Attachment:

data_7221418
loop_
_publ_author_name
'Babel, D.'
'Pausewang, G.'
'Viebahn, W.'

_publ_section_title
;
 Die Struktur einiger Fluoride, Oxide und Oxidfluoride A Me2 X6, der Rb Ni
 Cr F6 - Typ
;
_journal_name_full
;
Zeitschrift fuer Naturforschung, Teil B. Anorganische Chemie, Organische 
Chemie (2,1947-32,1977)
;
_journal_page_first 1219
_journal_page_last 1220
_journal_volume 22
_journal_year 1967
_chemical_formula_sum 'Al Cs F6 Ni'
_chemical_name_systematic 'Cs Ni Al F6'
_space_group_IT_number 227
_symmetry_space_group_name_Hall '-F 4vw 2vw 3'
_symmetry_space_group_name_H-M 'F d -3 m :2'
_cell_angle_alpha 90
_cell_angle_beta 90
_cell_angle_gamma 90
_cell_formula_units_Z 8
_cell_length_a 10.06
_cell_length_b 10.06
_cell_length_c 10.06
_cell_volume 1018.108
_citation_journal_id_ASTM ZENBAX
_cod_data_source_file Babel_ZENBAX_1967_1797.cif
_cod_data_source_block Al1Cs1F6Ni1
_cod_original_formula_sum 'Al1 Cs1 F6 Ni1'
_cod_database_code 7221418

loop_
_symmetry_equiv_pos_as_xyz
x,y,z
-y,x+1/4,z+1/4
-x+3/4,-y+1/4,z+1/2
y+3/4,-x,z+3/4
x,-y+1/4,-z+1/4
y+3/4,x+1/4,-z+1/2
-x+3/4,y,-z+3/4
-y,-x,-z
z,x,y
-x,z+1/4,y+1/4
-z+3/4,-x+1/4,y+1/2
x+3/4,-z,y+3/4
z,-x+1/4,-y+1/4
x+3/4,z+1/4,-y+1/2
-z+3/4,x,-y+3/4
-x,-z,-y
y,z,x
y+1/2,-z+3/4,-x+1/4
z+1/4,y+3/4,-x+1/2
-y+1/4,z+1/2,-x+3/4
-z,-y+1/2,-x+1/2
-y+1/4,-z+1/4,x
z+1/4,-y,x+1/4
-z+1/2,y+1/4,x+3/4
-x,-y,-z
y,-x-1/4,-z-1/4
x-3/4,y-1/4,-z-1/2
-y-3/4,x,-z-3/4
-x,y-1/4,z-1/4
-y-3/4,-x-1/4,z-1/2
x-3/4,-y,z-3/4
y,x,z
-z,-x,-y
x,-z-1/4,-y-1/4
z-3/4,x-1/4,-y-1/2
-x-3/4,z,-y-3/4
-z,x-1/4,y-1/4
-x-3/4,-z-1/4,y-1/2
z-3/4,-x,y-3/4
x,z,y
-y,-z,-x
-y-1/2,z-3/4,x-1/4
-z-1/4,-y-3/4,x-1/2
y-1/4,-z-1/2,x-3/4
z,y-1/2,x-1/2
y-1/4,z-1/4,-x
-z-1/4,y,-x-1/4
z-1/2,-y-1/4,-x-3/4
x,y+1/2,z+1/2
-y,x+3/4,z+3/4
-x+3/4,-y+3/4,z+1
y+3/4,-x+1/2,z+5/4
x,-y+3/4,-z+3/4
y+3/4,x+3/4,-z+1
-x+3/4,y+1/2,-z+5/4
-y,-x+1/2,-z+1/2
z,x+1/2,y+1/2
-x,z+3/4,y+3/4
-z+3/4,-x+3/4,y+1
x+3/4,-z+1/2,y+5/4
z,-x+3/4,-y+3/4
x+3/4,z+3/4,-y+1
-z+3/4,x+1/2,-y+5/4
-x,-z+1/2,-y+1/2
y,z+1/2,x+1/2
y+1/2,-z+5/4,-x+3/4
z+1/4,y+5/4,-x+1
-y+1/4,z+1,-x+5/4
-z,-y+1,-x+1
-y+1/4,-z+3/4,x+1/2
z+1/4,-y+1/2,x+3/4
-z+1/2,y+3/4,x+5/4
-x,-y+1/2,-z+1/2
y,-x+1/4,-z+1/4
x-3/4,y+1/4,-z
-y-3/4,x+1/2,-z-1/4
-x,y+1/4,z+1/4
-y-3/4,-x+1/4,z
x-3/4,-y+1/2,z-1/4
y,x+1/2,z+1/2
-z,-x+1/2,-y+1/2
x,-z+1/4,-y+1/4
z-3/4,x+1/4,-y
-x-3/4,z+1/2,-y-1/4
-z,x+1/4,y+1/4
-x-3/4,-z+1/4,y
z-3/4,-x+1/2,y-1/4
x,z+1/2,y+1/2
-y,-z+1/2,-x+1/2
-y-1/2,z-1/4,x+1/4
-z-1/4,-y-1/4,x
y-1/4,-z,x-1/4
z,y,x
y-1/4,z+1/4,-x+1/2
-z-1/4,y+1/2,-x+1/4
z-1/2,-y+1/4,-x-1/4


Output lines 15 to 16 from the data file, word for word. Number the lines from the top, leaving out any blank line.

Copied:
Chemie (2,1947-32,1977)
;